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Jean-Louis Titon La Neuville, called Jean-Louis Laneuville (1748–1826) was a French painter, art dealer and expert. He was a gifted portraitist who made portraits of eminent persons of the French Revolution in a style similar to that of his teacher Jacques-Louis David.
Jean-Louis Laneuville was born in Paris as the natural son of J.B.M. Pierre Titon. His father was a prominent parliamentarian and rapporteur in the ‘’Affair of the Diamond Necklace". Little is known about his early training. He studied, at least briefly, with his contemporary Jacques-Louis David and exhibited at the open-air Exposition de la Jeunesse between 1783 and 1789. He started sending pictures to the official Salon after it was opened for non-academicians in 1791.
Portrait of Ruamps de Surgeres
During the French Revolution (1789–95) Laneuville appears to have looked for patronage from the powerful political figures of his time. This is demonstrated by the fact that 8 of the 12 portraits he sent to the Salon of 1793 were politicians and in 1795 the numbers were four of the six. It is not clear whether he targeted these politicians because of his own political preferences or because he felt this was an untapped market.
Laneuville portrayed deputies to the Convention, including Bertrand Barère de Vieuzac (1792-3; Kunsthalle Bremen), Pierre-François-Joseph Robert and Joseph Delaunay (1793; Palace of Versailles) and Jules-François Paré (1795; Carnavalet Museum). In 1791 he was elected a judge of the Prix d'Encouragement, and in 1796 signed a petition defending the acquisition of looted artworks.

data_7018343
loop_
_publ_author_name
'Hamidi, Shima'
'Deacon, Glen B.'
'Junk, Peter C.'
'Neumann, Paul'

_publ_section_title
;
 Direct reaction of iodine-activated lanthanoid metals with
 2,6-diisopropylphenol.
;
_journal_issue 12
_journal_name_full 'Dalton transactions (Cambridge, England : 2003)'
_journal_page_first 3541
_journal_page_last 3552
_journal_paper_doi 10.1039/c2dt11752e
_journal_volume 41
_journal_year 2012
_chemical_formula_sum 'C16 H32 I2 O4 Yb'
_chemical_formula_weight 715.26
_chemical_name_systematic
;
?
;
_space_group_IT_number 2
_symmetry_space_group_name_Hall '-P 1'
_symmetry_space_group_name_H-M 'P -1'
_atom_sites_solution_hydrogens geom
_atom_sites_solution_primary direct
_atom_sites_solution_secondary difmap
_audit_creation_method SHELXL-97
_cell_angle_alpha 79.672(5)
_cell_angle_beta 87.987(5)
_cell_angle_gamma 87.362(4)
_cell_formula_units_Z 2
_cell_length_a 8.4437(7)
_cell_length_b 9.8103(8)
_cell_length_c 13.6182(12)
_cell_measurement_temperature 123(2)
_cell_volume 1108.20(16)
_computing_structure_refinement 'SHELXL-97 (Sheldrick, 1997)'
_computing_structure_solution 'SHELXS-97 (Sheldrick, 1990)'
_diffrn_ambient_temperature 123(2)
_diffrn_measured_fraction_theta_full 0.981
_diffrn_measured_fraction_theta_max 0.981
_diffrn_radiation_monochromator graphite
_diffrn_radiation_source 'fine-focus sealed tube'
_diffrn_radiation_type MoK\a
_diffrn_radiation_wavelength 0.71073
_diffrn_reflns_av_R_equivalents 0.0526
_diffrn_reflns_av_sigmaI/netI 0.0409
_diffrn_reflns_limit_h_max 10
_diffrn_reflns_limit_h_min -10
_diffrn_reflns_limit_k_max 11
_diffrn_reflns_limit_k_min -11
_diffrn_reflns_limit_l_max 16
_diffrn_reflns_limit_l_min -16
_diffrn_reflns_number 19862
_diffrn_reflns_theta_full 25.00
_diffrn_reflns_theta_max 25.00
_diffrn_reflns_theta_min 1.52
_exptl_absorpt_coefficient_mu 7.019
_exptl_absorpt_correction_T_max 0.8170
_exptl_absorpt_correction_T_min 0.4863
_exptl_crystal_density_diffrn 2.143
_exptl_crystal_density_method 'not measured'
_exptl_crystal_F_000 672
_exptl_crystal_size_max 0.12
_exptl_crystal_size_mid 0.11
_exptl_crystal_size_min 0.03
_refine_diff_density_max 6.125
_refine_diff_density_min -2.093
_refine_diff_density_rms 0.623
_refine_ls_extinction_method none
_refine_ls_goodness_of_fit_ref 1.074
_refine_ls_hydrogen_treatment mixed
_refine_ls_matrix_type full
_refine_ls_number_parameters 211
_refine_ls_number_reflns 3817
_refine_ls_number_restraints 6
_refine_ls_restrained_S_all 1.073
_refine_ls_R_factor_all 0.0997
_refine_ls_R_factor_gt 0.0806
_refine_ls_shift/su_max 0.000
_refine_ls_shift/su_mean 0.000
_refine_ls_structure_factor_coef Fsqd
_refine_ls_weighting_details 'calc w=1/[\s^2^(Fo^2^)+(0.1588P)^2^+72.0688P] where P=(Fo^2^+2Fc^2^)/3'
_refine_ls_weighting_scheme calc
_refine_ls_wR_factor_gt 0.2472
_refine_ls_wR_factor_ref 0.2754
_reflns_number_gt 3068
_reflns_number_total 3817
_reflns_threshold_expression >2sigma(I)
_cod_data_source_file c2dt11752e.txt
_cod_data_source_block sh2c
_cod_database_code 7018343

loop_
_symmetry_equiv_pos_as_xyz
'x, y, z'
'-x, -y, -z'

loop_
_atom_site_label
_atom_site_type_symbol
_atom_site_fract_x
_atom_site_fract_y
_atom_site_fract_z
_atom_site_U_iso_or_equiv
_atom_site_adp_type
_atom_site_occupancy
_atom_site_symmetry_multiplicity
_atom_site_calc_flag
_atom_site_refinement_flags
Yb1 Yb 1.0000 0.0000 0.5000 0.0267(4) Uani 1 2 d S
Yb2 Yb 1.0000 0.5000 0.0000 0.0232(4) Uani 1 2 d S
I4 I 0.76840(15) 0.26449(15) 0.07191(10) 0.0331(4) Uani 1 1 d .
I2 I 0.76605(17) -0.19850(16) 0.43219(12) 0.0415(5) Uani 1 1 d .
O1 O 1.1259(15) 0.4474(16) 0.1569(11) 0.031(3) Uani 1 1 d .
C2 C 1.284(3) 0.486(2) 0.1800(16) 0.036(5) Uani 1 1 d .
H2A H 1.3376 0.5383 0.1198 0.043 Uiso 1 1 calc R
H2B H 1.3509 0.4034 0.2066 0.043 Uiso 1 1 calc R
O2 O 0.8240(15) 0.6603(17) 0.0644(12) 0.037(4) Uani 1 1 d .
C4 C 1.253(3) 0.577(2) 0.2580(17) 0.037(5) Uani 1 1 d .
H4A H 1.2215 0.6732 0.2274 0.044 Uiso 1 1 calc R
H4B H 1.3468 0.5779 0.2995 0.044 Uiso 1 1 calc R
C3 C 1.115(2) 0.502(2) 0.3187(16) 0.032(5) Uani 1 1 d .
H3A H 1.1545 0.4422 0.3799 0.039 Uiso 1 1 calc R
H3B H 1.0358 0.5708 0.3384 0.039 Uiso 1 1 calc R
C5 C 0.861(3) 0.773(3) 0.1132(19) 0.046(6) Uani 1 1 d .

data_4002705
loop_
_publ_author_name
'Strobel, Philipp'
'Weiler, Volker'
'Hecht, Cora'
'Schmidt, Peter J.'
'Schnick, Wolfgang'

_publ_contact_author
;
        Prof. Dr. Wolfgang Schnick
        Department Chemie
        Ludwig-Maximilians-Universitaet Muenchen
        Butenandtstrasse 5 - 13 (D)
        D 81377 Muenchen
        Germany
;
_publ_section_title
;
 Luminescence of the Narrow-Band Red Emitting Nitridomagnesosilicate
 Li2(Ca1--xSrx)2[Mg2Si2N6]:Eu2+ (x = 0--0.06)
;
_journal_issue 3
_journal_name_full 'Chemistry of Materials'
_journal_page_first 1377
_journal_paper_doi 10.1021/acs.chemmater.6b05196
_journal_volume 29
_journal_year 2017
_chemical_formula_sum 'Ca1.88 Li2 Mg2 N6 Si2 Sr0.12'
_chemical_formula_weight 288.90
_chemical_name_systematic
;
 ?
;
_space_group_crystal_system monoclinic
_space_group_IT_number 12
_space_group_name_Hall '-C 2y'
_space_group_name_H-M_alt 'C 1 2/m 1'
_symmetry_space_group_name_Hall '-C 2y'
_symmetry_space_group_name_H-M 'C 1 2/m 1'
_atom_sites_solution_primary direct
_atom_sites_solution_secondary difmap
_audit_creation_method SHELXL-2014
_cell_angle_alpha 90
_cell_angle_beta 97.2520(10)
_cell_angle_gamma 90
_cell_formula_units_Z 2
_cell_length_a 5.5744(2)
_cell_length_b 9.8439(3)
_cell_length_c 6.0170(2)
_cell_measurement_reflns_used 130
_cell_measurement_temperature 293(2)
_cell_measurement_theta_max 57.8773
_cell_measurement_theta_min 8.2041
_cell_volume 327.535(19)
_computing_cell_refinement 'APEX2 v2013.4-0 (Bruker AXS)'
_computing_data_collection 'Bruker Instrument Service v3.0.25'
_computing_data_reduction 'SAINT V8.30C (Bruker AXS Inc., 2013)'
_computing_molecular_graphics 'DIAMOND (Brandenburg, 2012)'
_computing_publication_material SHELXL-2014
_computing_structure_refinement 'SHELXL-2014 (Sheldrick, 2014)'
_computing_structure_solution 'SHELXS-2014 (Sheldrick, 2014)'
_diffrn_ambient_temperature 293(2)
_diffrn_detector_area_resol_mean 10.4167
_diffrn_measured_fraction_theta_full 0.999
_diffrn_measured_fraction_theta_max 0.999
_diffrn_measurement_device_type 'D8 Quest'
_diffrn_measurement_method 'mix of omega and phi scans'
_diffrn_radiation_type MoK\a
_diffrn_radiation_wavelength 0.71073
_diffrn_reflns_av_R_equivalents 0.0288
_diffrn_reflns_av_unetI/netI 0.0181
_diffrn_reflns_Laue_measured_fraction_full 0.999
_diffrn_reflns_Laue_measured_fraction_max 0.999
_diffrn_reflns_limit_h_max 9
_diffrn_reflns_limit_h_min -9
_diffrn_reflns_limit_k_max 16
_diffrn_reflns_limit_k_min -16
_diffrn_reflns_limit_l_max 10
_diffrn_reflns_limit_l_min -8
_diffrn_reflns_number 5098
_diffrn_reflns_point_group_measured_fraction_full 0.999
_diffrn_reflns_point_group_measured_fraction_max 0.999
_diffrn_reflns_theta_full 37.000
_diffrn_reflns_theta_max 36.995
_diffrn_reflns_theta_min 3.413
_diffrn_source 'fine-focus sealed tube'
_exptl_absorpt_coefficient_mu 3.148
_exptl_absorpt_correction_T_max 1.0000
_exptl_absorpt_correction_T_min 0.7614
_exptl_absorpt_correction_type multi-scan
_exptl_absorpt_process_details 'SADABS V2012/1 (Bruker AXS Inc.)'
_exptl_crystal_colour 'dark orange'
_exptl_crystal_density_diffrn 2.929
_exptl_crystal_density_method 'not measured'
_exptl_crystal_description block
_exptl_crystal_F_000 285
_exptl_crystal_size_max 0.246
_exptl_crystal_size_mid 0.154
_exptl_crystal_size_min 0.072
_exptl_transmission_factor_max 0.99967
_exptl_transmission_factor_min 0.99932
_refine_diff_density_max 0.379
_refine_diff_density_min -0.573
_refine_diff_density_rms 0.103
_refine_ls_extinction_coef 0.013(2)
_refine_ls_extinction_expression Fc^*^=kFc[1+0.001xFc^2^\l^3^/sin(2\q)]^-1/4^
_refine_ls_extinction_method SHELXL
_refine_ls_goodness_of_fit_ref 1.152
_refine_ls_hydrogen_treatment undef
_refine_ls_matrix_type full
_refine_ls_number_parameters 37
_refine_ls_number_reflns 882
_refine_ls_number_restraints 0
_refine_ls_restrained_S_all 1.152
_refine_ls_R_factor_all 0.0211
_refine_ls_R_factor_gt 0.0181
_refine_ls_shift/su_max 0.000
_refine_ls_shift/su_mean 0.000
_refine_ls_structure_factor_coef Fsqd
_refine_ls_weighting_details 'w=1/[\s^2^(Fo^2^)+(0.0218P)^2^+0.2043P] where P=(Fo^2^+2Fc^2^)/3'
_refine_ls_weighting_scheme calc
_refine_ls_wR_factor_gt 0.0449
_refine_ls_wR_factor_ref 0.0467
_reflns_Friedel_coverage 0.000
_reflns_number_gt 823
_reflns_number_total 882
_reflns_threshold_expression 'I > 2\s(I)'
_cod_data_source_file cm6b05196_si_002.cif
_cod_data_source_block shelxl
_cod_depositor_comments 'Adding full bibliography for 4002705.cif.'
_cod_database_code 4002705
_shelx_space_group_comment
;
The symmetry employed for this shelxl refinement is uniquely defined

Laneuville continued to receive private and official portrait commissions during the reign of Napoleon. He was also active as an expert art appraiser and possibly also as an art dealer since his estate included a large number of Old Masters and contemporary French art. Unlike his master David who was exiled in 1814 from France by Louis XVIII as a regicide, Laneuville exhibited work at the Salon until 1817. He may have worked for some time in Brussels as evidenced by the Portrait of Edouard Jean Joseph van de Velde, a member from an important family of Brussels merchants (Auctioned at Dorotheum on 6 October 2009 in Vienna, lot 163).
Citizen Tallien in a cell in La Force Prison
Laneuville was exclusively active as a portrait painter. His works from the French Revolution era are invariably painted along a very strict formula: they show the single sitter strongly delineated against a neutral background and depict the physiognomy and materials with painstaking precision. He applied paint in such a polished manner that the brushwork is not visible and reduced his colors to simple contrasts of strong tones. The sitter is always looking at the viewer in an intense and level manner. Laneuville's style was so similar to that of David, that many of his works have been wrongly attributed to David.